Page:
Maurice: Blowout loss ‘all part of this process’

NHL

EDMONTON, Alberta — The Florida Panthers said their blowout loss to the Edmonton Oilers in Game 4 of the Stanley Cup Final was a learning experience.

What a harsh education it was: Losing 8-1 on Saturday night, watching their star goaltender get pulled and squandering a chance to win the Cup in a series sweep.

“We either win or we learn,” captain Aleksander Barkov said. “It only counts as one win. It doesn’t matter how much you lose — whether it’s 2-1 or 8-1. Obviously, we need to bounce back. We need to recover now and think about the next one.”

The Panthers had not been beaten that emphatically all postseason. In fact, the Oilers made NHL history in the win, tying the 1918 Vancouver Millionaires for the largest margin of victory when facing elimination in the Stanley Cup Final. They were one goal away from tying the largest margin of victory in Stanley Cup Final history, a record eight goals set by the Pittsburgh Penguins against the Minnesota North Stars in 1991.

Florida coach Paul Maurice downplayed the blowout loss.

“I’ll fire up at least one cliché for you: We came into Edmonton to get a split and we got what we needed,” he said. “But most clichés have some merit to it. In general, things will be far more extreme outside your room than inside it. So at 3-0 [in the series], we’re not sitting there, getting the engravers out. We lost the game tonight.”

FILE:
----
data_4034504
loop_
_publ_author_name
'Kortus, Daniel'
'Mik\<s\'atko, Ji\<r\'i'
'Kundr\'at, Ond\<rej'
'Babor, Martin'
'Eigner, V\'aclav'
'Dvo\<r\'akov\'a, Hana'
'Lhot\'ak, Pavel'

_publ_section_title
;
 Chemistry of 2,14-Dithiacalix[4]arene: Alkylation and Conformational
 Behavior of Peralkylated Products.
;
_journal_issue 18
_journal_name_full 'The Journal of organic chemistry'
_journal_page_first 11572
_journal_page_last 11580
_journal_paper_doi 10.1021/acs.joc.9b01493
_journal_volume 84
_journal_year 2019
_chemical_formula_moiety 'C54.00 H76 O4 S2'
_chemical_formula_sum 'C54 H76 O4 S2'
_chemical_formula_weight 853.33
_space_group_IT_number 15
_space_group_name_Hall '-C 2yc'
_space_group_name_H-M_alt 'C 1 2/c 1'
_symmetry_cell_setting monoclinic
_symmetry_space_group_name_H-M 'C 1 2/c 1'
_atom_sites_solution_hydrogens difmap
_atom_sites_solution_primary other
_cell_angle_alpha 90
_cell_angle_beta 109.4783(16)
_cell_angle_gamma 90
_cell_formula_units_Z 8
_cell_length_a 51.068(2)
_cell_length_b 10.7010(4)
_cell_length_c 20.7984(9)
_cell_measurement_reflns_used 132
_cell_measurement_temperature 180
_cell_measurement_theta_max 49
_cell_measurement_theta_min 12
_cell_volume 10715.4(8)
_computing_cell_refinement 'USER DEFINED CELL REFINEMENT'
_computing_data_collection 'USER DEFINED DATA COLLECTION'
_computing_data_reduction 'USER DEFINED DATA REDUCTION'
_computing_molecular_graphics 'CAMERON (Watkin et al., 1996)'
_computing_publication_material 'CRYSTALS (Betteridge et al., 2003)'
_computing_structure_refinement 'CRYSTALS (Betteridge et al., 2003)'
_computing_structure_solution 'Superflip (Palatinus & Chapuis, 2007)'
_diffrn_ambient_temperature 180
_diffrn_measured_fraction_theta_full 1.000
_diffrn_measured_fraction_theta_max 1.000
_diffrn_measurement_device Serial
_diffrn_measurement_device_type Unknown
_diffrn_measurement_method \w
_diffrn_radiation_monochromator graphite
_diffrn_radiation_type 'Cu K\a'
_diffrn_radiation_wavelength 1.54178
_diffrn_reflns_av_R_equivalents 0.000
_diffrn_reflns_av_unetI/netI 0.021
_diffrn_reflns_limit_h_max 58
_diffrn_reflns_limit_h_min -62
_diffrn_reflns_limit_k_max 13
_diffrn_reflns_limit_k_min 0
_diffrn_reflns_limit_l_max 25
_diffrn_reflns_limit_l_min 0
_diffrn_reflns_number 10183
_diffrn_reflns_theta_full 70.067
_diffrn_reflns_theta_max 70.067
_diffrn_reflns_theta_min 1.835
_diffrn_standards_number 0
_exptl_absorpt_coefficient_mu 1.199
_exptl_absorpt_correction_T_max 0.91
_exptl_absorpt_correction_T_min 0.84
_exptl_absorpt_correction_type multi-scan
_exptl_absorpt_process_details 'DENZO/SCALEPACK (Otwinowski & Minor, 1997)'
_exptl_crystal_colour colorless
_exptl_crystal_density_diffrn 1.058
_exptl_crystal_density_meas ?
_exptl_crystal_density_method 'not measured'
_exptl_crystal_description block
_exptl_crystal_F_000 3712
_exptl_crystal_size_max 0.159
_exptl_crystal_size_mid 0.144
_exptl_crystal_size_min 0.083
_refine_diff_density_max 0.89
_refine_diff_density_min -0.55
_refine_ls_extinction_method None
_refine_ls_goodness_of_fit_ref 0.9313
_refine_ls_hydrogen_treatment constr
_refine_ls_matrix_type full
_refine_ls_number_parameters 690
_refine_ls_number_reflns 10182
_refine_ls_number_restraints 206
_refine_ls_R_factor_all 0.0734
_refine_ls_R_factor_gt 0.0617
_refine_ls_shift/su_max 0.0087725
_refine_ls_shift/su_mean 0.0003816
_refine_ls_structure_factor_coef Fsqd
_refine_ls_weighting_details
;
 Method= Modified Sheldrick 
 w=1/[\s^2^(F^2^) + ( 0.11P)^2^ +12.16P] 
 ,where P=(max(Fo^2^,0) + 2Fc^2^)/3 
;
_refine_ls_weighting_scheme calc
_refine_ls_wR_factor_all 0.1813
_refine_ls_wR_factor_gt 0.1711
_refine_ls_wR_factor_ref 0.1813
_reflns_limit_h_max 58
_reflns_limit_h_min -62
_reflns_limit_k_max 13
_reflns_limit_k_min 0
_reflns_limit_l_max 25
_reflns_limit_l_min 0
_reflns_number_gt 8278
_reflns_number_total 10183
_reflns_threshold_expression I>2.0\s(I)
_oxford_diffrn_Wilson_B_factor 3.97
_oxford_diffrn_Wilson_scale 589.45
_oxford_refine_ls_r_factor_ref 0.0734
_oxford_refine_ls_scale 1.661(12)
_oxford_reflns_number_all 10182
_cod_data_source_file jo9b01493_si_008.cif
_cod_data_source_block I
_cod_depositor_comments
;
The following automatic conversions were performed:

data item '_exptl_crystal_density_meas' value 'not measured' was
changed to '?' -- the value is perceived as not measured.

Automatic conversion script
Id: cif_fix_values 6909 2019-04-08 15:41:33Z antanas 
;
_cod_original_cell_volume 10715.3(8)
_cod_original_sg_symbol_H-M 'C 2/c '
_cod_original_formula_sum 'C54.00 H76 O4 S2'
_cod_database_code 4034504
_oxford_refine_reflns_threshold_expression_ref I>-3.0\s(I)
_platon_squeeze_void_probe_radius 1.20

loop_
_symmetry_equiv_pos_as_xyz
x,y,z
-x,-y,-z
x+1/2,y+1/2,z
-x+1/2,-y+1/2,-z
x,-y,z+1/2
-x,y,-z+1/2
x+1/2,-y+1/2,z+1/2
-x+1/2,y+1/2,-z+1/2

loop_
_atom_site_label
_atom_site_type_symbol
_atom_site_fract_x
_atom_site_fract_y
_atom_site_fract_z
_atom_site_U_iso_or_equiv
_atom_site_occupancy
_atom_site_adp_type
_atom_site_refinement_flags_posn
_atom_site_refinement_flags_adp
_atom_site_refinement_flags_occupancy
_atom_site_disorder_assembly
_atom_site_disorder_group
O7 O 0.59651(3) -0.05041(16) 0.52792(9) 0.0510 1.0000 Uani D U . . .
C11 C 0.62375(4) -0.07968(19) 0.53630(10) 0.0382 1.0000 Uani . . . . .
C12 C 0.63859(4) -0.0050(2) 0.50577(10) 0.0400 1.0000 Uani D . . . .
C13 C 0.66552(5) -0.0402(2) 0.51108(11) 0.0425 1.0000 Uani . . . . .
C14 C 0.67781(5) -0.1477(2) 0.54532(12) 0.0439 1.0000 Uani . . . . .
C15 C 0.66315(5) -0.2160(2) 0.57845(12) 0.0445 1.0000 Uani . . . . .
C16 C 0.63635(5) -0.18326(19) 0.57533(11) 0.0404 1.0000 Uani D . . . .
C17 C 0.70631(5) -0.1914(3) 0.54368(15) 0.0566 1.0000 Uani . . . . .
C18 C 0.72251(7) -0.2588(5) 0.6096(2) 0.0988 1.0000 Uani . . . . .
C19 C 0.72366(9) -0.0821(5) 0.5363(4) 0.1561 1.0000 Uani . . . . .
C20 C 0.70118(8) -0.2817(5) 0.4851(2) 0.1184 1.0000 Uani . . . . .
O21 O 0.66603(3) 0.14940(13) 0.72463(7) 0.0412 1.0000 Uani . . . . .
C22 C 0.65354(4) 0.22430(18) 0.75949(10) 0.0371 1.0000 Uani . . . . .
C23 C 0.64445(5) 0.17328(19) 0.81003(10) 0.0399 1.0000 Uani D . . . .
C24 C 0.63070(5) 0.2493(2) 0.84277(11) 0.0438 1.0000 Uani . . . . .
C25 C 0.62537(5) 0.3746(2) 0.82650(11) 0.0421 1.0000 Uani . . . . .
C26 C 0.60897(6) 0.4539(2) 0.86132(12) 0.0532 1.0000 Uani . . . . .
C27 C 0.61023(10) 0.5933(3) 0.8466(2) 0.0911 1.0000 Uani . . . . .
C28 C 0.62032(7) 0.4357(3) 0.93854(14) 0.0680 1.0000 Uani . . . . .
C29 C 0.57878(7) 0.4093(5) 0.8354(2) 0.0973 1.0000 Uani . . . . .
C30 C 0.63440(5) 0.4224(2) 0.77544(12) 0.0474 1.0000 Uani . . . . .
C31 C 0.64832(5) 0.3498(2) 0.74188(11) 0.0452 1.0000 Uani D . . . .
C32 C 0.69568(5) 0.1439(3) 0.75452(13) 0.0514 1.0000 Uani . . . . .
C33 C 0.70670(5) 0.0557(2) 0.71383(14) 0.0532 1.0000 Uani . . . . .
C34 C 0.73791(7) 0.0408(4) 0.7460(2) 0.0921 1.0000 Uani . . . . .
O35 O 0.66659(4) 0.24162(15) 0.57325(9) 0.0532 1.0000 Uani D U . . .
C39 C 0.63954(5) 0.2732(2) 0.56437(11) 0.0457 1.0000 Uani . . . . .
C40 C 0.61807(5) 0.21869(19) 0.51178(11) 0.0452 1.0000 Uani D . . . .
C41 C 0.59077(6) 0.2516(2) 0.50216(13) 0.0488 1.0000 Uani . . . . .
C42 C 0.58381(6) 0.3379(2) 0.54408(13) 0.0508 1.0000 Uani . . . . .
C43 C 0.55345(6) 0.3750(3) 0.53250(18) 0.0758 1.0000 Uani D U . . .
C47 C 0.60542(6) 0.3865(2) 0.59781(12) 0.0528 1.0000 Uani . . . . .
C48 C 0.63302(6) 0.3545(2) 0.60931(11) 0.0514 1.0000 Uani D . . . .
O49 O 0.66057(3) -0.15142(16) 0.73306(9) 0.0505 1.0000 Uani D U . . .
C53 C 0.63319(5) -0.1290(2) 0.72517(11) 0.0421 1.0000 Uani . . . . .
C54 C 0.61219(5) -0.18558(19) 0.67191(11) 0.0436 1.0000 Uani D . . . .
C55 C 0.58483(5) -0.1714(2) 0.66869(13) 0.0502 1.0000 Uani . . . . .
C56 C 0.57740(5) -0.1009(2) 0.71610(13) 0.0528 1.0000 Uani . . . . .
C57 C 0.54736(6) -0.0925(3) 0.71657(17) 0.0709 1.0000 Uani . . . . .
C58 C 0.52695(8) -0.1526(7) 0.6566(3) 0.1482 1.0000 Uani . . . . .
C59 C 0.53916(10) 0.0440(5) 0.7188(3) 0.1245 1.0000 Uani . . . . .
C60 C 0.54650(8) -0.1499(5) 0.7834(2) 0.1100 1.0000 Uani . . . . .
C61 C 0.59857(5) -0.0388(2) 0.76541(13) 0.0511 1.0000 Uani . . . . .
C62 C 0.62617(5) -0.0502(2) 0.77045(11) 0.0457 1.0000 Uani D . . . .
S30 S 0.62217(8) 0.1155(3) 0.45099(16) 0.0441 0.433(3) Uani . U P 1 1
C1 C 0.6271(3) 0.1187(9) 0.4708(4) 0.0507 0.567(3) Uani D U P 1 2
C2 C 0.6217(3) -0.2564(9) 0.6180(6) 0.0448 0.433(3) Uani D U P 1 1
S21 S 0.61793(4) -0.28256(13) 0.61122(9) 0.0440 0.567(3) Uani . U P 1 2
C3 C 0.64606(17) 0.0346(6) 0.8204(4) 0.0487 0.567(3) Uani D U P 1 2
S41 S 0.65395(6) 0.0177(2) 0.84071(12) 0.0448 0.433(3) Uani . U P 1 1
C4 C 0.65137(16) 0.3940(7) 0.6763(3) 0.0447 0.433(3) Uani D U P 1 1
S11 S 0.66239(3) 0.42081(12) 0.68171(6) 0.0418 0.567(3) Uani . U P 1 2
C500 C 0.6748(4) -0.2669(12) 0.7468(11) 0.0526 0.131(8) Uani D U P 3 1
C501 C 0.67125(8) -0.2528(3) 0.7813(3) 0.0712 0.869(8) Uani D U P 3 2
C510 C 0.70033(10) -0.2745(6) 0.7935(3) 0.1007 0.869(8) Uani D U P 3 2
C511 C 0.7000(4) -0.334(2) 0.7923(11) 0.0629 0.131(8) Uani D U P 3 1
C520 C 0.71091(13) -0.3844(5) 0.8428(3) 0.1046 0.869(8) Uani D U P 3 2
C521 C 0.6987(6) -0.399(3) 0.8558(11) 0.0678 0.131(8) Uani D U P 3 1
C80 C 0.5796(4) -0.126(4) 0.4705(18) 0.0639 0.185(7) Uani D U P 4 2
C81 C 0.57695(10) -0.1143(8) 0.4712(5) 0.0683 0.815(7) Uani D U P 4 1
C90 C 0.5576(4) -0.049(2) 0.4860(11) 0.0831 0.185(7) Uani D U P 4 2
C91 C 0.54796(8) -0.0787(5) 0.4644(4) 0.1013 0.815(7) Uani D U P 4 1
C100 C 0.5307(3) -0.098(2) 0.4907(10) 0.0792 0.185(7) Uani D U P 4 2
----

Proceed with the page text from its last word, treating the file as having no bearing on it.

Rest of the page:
Edmonton couldn’t have scripted a bigger reversal of fortune after three straight losses.

Star center Connor McDavid had a four-point night, setting an NHL record for most assists in a single postseason (32) in the process. His 38 points are fifth all-time in a single postseason.

Their other standout offensive players hit the score sheet for the first time in the series, as Leon Draisaitl, Zach Hyman, Ryan Nugent-Hopkins and Evan Bouchard all recorded their first points against the Panthers. The Oilers power play finally converted, having now gone 1-for-16 in the series — although Maurice said he’s “not counting” that one, as it was scored on a 5-on-3 power play.

Perhaps most of all, they chased goalie Sergei Bobrovsky, scoring five goals on 16 shots against the netminder. That gave them seven goals in their past three periods against the previously impenetrable goalie, who entered Game 4 with a .953 save percentage in the series.

“He’d have enough,” said Maurice, who replaced Bobrovsky with Anthony Stolarz at 4:59 of the second period. “My number on Bob’s probably five [goals] in general. So that’s [a] steady decision.”

Winger Matthew Tkachuk said he was not worried about carry over to Game 5 for Bobrovsky.

“We gave up eight goals, and zero of them were the goalie’s fault,” he said. “[Bobrovsky] has been unbelievable all year, all playoffs. That was more of a wake-up call to the forwards and the D as opposed to [him]. It had nothing to do with Bob. We know he’s going to come back better than ever, and with that being said, none of them were his fault.”

The Panthers had a chance to win the Stanley Cup in a sweep. The chalice was in the building. The players said that wasn’t a distraction. Their coach acknowledged it presented a different kind of challenge.

“It’s the first opportunity that we’ve had as a franchise really to feel the two [past] days — the excitement of it, the emotions of it. We’ll learn how to channel it. That’s all part of this process,” he said.

Game 5 of the Stanley Cup Final is Tuesday night in Sunrise, Florida.

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